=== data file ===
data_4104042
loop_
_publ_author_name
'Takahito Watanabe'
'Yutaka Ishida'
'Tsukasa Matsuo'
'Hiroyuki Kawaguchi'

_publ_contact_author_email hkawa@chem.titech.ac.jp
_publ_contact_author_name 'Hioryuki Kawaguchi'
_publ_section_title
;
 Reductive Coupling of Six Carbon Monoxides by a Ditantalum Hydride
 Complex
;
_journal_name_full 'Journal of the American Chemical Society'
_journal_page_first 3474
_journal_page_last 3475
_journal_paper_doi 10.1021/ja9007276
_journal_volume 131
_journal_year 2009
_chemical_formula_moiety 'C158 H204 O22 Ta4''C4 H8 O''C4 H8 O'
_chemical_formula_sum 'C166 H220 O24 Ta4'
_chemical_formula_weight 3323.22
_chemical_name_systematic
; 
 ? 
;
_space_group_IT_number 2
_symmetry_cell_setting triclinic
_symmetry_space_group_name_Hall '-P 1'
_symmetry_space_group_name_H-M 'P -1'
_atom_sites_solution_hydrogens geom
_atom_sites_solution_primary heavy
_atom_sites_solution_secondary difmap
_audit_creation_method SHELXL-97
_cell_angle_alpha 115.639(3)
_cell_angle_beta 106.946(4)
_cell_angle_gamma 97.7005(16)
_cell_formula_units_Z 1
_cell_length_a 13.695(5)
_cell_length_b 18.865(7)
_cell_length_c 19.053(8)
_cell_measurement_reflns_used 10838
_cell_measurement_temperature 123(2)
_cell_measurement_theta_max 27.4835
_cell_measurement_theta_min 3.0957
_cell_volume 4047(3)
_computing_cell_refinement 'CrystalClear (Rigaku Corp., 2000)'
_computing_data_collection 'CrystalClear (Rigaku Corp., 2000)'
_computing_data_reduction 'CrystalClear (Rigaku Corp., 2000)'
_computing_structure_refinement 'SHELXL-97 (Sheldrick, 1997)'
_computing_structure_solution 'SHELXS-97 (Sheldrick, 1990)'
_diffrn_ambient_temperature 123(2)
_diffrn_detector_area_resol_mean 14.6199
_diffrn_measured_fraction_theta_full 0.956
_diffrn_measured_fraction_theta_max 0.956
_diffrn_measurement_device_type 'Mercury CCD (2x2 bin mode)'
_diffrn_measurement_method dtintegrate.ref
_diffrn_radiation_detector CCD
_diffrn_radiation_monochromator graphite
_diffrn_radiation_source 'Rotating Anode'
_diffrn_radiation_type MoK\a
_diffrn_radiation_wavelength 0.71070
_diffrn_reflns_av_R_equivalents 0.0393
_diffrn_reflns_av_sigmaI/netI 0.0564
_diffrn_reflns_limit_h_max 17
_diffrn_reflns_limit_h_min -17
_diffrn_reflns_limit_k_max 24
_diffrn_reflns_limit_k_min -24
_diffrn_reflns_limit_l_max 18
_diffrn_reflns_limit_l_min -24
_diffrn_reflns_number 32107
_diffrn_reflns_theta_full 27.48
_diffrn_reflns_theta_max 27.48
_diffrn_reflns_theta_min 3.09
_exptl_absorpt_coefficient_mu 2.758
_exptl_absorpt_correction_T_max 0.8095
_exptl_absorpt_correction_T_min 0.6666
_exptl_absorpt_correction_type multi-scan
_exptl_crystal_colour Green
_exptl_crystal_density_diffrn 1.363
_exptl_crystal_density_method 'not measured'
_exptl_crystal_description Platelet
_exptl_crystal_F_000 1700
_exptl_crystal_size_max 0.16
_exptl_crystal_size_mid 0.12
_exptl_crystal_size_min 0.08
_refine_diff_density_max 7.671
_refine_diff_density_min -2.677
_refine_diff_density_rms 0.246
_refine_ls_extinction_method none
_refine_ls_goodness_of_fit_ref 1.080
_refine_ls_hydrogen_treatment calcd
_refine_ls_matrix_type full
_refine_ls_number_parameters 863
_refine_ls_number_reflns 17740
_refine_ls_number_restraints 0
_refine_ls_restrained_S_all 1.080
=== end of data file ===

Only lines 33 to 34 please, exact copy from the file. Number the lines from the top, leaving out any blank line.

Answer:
_atom_sites_solution_primary heavy
_atom_sites_solution_secondary difmap